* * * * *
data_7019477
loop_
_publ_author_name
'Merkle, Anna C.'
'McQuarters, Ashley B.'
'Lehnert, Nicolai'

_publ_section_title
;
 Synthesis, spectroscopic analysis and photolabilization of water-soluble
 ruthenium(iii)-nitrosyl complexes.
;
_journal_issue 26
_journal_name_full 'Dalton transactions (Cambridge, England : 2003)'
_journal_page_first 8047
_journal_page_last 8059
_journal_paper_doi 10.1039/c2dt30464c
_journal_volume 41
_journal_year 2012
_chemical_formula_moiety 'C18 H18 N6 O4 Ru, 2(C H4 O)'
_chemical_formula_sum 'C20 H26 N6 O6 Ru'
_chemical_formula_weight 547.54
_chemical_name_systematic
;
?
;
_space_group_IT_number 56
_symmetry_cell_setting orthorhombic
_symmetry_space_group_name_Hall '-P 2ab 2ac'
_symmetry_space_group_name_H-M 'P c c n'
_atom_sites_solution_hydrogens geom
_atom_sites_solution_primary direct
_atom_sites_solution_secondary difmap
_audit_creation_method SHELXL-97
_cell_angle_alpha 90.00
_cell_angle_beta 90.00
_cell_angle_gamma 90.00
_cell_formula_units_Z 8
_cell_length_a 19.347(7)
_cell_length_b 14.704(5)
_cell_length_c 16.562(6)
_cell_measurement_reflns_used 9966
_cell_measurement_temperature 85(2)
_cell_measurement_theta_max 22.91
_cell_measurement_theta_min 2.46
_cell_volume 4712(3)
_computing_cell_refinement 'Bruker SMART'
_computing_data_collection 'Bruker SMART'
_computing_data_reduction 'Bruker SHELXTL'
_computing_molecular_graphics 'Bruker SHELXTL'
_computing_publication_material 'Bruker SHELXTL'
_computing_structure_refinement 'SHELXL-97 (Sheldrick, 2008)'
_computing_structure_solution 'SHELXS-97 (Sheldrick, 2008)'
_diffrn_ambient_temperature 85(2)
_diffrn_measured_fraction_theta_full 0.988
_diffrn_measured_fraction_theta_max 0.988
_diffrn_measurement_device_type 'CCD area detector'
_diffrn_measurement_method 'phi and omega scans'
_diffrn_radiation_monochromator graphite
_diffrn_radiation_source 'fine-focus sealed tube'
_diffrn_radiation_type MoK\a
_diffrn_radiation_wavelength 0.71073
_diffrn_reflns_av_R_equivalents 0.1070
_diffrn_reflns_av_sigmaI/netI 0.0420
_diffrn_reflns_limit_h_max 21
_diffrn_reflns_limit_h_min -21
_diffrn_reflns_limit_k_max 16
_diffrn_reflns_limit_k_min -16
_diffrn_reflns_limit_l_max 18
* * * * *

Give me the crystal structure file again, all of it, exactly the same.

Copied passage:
data_7019477
loop_
_publ_author_name
'Merkle, Anna C.'
'McQuarters, Ashley B.'
'Lehnert, Nicolai'

_publ_section_title
;
 Synthesis, spectroscopic analysis and photolabilization of water-soluble
 ruthenium(iii)-nitrosyl complexes.
;
_journal_issue 26
_journal_name_full 'Dalton transactions (Cambridge, England : 2003)'
_journal_page_first 8047
_journal_page_last 8059
_journal_paper_doi 10.1039/c2dt30464c
_journal_volume 41
_journal_year 2012
_chemical_formula_moiety 'C18 H18 N6 O4 Ru, 2(C H4 O)'
_chemical_formula_sum 'C20 H26 N6 O6 Ru'
_chemical_formula_weight 547.54
_chemical_name_systematic
;
?
;
_space_group_IT_number 56
_symmetry_cell_setting orthorhombic
_symmetry_space_group_name_Hall '-P 2ab 2ac'
_symmetry_space_group_name_H-M 'P c c n'
_atom_sites_solution_hydrogens geom
_atom_sites_solution_primary direct
_atom_sites_solution_secondary difmap
_audit_creation_method SHELXL-97
_cell_angle_alpha 90.00
_cell_angle_beta 90.00
_cell_angle_gamma 90.00
_cell_formula_units_Z 8
_cell_length_a 19.347(7)
_cell_length_b 14.704(5)
_cell_length_c 16.562(6)
_cell_measurement_reflns_used 9966
_cell_measurement_temperature 85(2)
_cell_measurement_theta_max 22.91
_cell_measurement_theta_min 2.46
_cell_volume 4712(3)
_computing_cell_refinement 'Bruker SMART'
_computing_data_collection 'Bruker SMART'
_computing_data_reduction 'Bruker SHELXTL'
_computing_molecular_graphics 'Bruker SHELXTL'
_computing_publication_material 'Bruker SHELXTL'
_computing_structure_refinement 'SHELXL-97 (Sheldrick, 2008)'
_computing_structure_solution 'SHELXS-97 (Sheldrick, 2008)'
_diffrn_ambient_temperature 85(2)
_diffrn_measured_fraction_theta_full 0.988
_diffrn_measured_fraction_theta_max 0.988
_diffrn_measurement_device_type 'CCD area detector'
_diffrn_measurement_method 'phi and omega scans'
_diffrn_radiation_monochromator graphite
_diffrn_radiation_source 'fine-focus sealed tube'
_diffrn_radiation_type MoK\a
_diffrn_radiation_wavelength 0.71073
_diffrn_reflns_av_R_equivalents 0.1070
_diffrn_reflns_av_sigmaI/netI 0.0420
_diffrn_reflns_limit_h_max 21
_diffrn_reflns_limit_h_min -21
_diffrn_reflns_limit_k_max 16
_diffrn_reflns_limit_k_min -16
_diffrn_reflns_limit_l_max 18